The shutdown of “non-essential” health care services during the COVID-19 pandemic and the subsequent “new normal” is causing a dramatic increase in waiting times for specialist services. Pediatric patients with neurodevelopmental and mental health disorders suffering from sleep disturbances are particularly affected, which leaves community-based, primary care physicians responsible for crisis management. These children have been diagnosed with multiple diagnoses, such as autism spectrum disorders, prenatal substance exposure / fetal alcohol spectrum disorders, ADHD, Tourette syndrome, anxiety, depression, obsessive compulsive, or oppositional defiant disorders. In order to close the gap between day and nighttime related diagnoses, we need to develop best practice interventions that can address the increasing burden for patients, their caregivers, and community-based health care providers during the wait time for assessment.
Irrespective of their categorical diagnosis, the vast majority of these patients show restlessness with hyperarousability and hypermotor restlessness during the day and night (H-behaviors) as a core clinical symptom. Desperate clinical circumstances often lead to deviations from common prescription recommendations (e.g. off-label prescription of melatonin, antihistamines, stimulants, or antipsychotics leading to overmedication and/or polypharmacy). Unrecognized drug interactions and adverse drug reactions, such as akathisia, worsen H-behaviors and may lead to the exacerbation of existing, and development of new behavioral challenges.
The take-home message from a COVID-19 shutdown quality assurance initiative in our own clinic has been that triaging disruptive sleep/wake-behaviors for further assessment in specialized clinics can affect life trajectories. However, symptoms need to be interpreted within the contextual framework of a logic model in order to make them recognizable already at the referral stage.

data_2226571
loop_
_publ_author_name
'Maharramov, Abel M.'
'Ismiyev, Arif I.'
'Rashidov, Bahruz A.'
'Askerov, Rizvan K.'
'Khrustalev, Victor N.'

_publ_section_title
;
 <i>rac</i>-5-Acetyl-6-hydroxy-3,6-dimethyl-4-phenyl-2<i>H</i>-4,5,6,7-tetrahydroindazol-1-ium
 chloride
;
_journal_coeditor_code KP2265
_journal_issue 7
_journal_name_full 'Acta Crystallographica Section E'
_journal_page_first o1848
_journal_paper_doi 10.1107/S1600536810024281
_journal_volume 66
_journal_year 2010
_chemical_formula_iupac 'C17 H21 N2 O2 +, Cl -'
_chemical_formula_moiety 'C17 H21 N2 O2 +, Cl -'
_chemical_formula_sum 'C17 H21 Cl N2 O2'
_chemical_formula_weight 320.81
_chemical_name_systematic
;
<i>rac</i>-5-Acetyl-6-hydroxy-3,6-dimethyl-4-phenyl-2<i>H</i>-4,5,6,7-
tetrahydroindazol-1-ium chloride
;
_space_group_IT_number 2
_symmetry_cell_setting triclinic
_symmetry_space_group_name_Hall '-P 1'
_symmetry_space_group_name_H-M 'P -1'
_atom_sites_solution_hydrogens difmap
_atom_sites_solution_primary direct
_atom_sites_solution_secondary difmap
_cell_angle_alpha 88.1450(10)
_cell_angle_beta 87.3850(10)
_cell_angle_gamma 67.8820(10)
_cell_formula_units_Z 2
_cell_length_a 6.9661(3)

To approach challenging sleep and wake-behaviors in the community, we present a logic model based on the recognition of H-behaviors and the subsequent characterization of functional diagnoses (e.g. sensory dysfunctions) and probable differential diagnostic root causes (e.g. iron deficiency). The model sets categorical day and nighttime related diagnoses (e.g. ADHD and insomnia, respectively) in equal relation to functional diagnoses and probable root causes, while also incorporating effects of medication (e.g., antipsychotics) and non-medication based interventions (e.g. cognitive behavioral therapy). Evaluation is enabled with the use of Sleep Disturbances Scale for Children (Bruni et al. 1996), which allows harmonization and quantification of the sleep assessment and follow-ups, and, as suggested by WHO, the International Classification of Functioning (https://www.who.int/classifications/icf/en/) allowing the creation of a mathematical model.
Upon completion of this CME activity, participants should be able to:
Practitioners with various backgrounds. Independent of background, training, and discipline, the goal is to convey a simplified triage and assessment concept guided by a logic model, which helps to develop a roadmap and avoid inappropriate medications as a first line measure
Osman Ipsiroglu (Canada)
The need for harmonization of clinical best practice outcome measures
Rosalia Silvestri (Italy)
Evolving understanding of sleep in ADHD over three decades: The perspectives of professionals (results of a scoping review)
Scout McWilliams (Ireland) & Ted Zhou (Ireland/Canada)
Structured behavioral observations: Vigilance & movement patterns
Gerhard Kloesch (Austria)
Internet Addiction: Observation and the Behavior Analytic Lens
Katie Allen (Canada)
Biochemical Imbalances: Errors in assessment result in off-label antipsychotic prescriptions
Osman Ipsiroglu (Canada)